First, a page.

You can have all the firewalls and Internet security software in the world, but sometimes there’s just no accounting for human curiosity and stupidity.
Bloomberg reports that The US Department of Homeland recently ran a test on government employees to see how easy it was for hackers to gain access to computer systems, without the need for direct network access.
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Computer disks and USB sticks were dropped in parking lots of government buildings and private contractors, and 60% of the people who picked them up plugged the devices into office computers. And if the drive or CD had an official logo on it, 90% were installed.
The full report on the Homeland Security study is due to be published later this year.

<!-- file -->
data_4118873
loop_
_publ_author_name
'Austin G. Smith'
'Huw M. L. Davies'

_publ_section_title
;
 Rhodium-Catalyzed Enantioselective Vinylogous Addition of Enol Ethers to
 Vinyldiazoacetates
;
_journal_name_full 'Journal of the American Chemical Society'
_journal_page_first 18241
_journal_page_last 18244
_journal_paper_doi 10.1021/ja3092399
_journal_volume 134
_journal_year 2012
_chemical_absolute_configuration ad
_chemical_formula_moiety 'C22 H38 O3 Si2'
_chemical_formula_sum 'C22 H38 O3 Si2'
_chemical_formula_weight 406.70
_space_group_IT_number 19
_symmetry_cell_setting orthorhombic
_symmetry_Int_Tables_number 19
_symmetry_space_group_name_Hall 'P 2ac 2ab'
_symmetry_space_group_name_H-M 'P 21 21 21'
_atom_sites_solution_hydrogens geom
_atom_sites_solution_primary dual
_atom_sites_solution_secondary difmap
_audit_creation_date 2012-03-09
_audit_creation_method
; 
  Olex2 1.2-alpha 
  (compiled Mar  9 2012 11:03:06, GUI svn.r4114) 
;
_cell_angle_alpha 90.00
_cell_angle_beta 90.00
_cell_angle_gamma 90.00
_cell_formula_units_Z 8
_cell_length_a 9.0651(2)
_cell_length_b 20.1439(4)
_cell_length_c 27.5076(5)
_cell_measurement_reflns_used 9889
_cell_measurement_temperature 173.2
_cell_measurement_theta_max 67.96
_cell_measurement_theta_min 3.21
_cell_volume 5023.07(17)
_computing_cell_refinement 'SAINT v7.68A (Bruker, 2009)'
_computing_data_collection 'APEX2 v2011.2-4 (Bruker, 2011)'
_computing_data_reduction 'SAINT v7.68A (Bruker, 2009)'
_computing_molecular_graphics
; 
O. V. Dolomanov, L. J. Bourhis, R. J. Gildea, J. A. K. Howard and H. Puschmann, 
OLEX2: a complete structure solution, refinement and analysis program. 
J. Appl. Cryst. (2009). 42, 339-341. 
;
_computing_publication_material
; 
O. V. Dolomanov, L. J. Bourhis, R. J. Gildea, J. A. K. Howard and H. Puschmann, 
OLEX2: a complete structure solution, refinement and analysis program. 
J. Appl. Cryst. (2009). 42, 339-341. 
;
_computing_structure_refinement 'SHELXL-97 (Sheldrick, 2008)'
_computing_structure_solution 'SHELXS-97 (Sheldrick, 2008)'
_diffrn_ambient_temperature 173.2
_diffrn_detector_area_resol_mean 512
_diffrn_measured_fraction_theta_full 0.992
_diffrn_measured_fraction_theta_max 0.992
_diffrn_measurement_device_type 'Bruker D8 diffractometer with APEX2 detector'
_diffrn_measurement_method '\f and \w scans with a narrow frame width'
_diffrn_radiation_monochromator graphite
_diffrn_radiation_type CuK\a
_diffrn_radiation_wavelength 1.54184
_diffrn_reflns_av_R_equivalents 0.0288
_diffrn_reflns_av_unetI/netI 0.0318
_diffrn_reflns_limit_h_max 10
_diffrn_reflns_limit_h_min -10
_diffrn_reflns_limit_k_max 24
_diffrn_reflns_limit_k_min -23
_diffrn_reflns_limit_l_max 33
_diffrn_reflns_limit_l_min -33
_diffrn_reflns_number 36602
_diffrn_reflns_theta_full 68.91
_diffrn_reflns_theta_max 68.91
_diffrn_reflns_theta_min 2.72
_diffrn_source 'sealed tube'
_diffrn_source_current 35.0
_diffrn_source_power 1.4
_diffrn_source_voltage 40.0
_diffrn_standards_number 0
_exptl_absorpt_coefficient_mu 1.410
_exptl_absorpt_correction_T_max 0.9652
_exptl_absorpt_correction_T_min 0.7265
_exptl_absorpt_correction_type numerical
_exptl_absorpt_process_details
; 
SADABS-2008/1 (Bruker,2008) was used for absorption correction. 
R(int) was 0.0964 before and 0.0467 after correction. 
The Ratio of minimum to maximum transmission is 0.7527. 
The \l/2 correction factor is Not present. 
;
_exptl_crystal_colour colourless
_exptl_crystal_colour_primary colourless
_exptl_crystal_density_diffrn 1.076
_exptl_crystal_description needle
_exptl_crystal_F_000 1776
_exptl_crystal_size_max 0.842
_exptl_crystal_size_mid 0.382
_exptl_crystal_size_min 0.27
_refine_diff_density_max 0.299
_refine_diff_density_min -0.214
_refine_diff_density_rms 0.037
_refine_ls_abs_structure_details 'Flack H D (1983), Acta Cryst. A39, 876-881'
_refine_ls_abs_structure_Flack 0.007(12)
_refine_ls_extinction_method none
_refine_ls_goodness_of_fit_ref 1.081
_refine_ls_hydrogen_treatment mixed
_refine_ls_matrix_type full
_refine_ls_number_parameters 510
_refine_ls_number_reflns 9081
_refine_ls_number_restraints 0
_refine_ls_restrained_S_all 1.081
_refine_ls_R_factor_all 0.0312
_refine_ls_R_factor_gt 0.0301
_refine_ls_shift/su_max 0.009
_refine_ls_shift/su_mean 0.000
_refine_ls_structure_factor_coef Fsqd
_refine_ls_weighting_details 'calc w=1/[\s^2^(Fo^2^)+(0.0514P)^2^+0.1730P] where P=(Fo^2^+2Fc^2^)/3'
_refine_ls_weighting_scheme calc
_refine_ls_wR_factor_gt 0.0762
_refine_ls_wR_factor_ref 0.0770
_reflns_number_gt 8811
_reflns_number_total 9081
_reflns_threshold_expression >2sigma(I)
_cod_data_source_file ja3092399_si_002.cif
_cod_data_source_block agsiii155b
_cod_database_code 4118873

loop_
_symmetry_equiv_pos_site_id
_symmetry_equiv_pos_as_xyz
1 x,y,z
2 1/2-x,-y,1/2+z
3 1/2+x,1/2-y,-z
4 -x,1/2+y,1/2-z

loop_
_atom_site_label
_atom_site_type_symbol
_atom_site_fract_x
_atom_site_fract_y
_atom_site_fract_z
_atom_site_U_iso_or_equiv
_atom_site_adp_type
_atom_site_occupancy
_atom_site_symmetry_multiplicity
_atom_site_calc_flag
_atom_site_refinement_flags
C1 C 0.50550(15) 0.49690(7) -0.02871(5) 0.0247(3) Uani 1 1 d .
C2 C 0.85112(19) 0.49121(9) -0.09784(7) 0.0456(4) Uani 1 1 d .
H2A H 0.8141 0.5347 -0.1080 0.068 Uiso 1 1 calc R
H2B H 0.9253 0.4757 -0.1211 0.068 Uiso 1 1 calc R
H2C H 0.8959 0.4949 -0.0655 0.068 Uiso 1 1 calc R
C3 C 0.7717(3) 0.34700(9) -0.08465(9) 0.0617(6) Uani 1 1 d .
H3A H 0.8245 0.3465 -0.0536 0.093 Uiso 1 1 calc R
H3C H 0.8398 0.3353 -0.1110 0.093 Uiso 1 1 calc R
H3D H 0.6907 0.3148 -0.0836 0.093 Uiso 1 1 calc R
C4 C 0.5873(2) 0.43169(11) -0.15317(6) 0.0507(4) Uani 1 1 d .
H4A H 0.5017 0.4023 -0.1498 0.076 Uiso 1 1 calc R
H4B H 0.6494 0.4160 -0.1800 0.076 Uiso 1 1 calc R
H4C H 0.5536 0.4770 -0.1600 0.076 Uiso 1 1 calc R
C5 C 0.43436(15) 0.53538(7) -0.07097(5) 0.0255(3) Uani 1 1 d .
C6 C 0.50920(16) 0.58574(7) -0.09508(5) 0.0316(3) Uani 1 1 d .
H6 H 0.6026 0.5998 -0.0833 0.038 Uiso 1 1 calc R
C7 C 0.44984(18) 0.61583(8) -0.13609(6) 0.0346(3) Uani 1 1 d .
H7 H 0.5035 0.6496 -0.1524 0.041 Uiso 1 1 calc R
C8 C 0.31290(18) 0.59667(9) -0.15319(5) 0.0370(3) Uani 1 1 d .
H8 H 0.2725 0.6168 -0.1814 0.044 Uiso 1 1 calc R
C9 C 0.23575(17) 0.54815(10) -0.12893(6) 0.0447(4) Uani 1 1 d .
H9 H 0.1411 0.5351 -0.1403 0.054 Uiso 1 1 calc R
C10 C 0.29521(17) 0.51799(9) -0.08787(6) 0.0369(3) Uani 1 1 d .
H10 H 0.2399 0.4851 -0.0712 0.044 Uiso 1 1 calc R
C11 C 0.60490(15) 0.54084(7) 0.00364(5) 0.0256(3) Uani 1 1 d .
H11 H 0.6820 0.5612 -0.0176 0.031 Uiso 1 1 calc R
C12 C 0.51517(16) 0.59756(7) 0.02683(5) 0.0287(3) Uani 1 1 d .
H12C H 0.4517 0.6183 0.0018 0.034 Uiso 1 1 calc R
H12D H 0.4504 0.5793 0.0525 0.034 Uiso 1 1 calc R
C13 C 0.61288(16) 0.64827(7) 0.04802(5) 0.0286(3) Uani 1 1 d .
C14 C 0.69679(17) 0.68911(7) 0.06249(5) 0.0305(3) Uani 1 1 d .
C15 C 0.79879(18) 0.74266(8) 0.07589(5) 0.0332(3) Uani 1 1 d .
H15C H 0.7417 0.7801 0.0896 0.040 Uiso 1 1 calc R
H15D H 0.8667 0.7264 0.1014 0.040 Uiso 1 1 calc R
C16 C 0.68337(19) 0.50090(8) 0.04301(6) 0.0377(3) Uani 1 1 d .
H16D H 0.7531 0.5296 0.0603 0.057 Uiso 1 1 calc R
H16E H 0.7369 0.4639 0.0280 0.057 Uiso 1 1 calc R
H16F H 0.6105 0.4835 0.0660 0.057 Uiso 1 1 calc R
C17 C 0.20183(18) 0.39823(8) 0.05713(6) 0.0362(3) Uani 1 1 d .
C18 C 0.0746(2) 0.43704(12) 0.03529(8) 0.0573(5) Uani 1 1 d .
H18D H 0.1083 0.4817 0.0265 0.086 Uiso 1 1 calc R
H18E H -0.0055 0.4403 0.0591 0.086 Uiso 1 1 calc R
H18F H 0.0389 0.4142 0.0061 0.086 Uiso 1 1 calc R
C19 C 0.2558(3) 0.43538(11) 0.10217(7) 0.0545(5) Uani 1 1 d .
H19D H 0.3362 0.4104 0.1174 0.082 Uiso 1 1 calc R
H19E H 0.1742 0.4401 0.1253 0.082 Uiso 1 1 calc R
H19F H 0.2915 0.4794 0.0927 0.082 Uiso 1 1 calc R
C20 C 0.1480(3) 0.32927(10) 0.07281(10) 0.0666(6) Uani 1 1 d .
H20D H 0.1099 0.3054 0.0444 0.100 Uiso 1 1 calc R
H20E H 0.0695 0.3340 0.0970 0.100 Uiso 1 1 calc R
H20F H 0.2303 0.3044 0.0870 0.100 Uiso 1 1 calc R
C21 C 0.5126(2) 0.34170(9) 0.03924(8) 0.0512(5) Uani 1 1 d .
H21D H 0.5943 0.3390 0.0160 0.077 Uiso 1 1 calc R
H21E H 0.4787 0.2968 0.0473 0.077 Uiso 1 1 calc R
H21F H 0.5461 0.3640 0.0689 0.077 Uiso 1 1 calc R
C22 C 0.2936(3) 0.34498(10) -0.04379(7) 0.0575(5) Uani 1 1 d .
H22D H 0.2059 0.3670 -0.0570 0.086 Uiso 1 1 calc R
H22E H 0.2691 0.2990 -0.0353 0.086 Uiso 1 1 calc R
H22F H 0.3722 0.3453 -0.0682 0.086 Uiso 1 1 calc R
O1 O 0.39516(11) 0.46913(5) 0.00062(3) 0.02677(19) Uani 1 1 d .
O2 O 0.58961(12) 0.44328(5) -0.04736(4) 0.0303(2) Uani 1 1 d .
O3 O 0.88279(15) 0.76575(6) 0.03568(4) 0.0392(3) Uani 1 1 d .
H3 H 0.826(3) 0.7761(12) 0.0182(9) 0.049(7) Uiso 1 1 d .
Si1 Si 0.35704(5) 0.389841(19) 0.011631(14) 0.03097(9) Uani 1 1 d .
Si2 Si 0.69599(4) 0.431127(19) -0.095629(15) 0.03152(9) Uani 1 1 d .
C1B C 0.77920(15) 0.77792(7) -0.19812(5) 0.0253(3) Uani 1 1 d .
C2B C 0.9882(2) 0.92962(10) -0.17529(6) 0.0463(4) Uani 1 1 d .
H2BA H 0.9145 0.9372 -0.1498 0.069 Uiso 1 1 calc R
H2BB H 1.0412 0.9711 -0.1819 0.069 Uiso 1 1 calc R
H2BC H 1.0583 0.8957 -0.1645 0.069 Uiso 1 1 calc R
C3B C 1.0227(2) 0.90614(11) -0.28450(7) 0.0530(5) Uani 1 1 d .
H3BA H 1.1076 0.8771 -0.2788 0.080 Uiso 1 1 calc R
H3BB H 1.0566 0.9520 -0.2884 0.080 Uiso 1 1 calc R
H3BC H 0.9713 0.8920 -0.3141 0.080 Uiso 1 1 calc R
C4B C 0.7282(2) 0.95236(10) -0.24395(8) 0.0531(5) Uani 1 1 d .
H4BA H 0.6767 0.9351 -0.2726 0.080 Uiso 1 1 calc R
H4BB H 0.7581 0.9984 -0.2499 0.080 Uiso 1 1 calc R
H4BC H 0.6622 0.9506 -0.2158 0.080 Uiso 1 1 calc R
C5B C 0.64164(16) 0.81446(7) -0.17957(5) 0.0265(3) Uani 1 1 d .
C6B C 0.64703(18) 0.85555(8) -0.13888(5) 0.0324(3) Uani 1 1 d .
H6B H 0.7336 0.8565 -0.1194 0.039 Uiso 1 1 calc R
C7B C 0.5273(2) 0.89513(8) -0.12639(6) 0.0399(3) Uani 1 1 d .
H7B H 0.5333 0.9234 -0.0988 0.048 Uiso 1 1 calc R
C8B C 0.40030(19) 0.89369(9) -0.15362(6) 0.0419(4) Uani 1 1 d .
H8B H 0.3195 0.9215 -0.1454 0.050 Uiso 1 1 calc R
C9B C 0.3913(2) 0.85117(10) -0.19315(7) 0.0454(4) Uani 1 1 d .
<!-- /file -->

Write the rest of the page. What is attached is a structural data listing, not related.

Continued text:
You may remember the Stuxnet Microsoft Windows worm last year, which targeted industrial software and equipment. Basically, computers with no external network connections were infected with the worm through what was thought to have been contaminated hardware, such as USB drives.
We’ve written a lot about IT security of late, much of which was related to the LulzSec hackers. Whilst systems that are pretty robust and ‘secure’ are still susceptible to hacks from those hellbent on causing havoc, it seems that the inherent curiosity and carelessness of humans is still at the root of many problems.
All this points to the much-used ‘user error’ acronym, PICNIC: problem in chair, not in computer.
Mark Rasch, director of network security and privacy consulting for Falls Church, Virginia-based Computer Sciences Corp., told Bloomberg:
“There’s no device known to mankind that will prevent people from being idiots.”